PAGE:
Lawmakers question why Biometric Exit Program has pictures of U.S. citizens

House Democrats want to know which laws give Customs and Border Protection the authority to collect images of Americans under the program, which is currently at 17 airports.
Vision-Box Biometric Boarding Solution LAX 2
Vision-Box biometric technology has been deployed at three stands in the international terminal of Los Angeles International Airport as part of a passenger screening pilot by CBP. (Vision-Box)

A group of House Democratic lawmakers is demanding answers about why Customs and Border Protection’s Biometric Exit Program includes data collected from U.S. citizens.

“This is an unprecedented and unauthorized expansion of the agency’s authority,” the letter states about CBP’s use of biometric technology to capture the faces of traveling Americans. The main goal of the program is help track when noncitizens come and go, relative to the lengths of their visas. But since the the technology was expanded to 17 airports in 2018, travelers boarding participating international flights, including U.S. citizens, have had to explicitly opt out if they don’t want their faces photographed.

For the lawmakers, the ability to opt out isn’t enough. They want CBP’s parent agency, the Department of Homeland Security, to explain the legal basis for capturing information from U.S. citizens in the first place.

“The random nature of this pilot does not allow travelers the requisite advanced notice to make an informed decision on their willingness to participate,” the letter reads. Indeed, while observing the system in use during boarding at Dulles International Airport, FedScoop didn’t see many travelers opt out.


Here’s how it works: CBP uses airline manifest data and government databases (including passport and visa databases) to assemble a gallery of existing photos of passengers who are expected to arrive in or depart from the U.S. The system then matches photos of passengers taken during the boarding process against this gallery, looking for a positive match.

Travelers can ask to have their travel documents checked the old fashioned way, and signs placed near the checkpoints alert them to this option. But the lawmakers are worried that this is too little, too late.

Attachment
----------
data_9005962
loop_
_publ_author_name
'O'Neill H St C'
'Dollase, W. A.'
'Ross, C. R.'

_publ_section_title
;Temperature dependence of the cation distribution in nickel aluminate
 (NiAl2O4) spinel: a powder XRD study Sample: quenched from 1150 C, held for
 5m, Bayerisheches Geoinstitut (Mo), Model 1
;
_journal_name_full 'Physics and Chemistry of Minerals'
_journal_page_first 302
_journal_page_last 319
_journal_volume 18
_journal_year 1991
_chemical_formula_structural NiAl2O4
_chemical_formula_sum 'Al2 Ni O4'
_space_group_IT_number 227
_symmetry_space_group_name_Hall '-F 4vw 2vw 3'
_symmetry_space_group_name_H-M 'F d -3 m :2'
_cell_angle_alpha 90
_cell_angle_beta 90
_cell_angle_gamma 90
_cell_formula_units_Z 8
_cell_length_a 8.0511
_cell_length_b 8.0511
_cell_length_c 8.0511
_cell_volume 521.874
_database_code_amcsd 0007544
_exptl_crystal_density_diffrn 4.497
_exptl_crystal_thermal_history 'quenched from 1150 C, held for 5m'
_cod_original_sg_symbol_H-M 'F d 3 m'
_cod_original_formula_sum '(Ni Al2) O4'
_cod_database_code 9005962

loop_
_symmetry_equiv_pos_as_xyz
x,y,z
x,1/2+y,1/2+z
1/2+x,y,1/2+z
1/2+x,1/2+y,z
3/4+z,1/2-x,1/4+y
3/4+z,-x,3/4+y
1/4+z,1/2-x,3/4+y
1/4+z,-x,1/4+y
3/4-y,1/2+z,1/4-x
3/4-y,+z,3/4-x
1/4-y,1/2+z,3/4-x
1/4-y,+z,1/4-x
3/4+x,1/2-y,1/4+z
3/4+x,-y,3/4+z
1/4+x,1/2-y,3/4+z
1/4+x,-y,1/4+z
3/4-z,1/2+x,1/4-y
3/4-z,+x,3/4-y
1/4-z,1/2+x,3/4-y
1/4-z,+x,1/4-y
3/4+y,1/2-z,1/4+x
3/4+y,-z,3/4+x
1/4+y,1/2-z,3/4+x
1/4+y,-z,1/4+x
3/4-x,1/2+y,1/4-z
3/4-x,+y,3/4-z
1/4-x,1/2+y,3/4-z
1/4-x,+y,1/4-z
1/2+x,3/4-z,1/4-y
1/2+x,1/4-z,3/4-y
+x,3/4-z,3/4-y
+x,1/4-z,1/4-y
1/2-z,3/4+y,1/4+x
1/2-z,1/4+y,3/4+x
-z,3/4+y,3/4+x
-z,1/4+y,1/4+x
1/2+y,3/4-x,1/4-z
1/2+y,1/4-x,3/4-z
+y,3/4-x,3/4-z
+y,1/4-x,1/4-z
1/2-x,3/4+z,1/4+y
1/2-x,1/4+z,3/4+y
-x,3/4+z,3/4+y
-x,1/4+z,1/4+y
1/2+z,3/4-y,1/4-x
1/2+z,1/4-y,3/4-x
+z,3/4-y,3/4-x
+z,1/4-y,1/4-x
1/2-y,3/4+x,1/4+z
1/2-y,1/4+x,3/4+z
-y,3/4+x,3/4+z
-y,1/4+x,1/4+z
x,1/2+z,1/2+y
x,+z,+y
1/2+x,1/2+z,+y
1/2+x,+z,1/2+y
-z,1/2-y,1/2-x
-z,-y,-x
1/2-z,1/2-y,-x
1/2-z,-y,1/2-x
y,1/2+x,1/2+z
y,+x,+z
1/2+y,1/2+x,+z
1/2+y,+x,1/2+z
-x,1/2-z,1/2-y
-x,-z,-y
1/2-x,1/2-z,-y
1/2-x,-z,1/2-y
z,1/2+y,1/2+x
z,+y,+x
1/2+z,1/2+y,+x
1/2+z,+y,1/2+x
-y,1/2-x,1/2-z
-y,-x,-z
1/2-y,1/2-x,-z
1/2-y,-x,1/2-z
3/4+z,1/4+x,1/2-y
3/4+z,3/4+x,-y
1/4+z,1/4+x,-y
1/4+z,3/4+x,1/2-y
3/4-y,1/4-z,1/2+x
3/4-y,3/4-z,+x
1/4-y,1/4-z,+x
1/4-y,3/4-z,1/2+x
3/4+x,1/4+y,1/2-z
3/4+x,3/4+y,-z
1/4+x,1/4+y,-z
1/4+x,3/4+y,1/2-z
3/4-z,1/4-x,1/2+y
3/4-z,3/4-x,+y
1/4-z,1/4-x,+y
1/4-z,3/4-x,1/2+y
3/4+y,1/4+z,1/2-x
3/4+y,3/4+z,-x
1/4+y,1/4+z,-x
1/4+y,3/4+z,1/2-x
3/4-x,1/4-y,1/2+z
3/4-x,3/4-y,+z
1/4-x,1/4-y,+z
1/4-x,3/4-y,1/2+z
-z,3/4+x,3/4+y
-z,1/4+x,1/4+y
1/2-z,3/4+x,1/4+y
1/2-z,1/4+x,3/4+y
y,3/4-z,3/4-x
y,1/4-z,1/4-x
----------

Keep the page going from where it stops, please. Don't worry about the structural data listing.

The program kicked off in 2016 with an initial pilot in Atlanta, and entered phase two in August 2018. Per the CBP website, biometric tech is currently in use for entry, exit or both at 17 airports across the country. And there could be more on the way — President Trump’s Executive Order 13780 from March 2017 called for the “expedited completion” of the system.

And then there’s the issue of data privacy. In a privacy impact assessment document published in August 2018, DHS said it gets rid of all personally identifiable information (PII) expeditiously. Pictures of passengers are deleted from the TSA tablet used for this matching process within two minutes, it states. But the images stick around for a bit longer in other places — 12 hours in the TVS cloud matching service and, for noncitizens, up to 14 days in the Automated Targeting System Unified Passenger Module, the system that creates the “biometric templates” of the passenger pictures.

However, in light of last week’s news that a DHS subcontractor was hacked, leading to the exposure of photos of motorists coming in and out of the U.S. and their license plate numbers, lawmakers also want to know how DHS is making sure its partners stick to these rules.


This isn’t the first time the Biometic Exit Program has received criticism. A December 2017 a report from Georgetown Law School’s Center on Privacy & Technology didn’t have many nice things to say about it.

“The privacy concerns implicated by biometric exit are at least as troubling as the system’s legal and technical problems,” the report’s authors wrote at the time. “As currently envisioned, the program represents a serious escalation of biometric scanning of Americans, and there are no codified rules that constrain it.”

Recent House Oversight and Reform Committee hearings on facial recognition have revealed strong bipartisan support for regulating the use of the technology.

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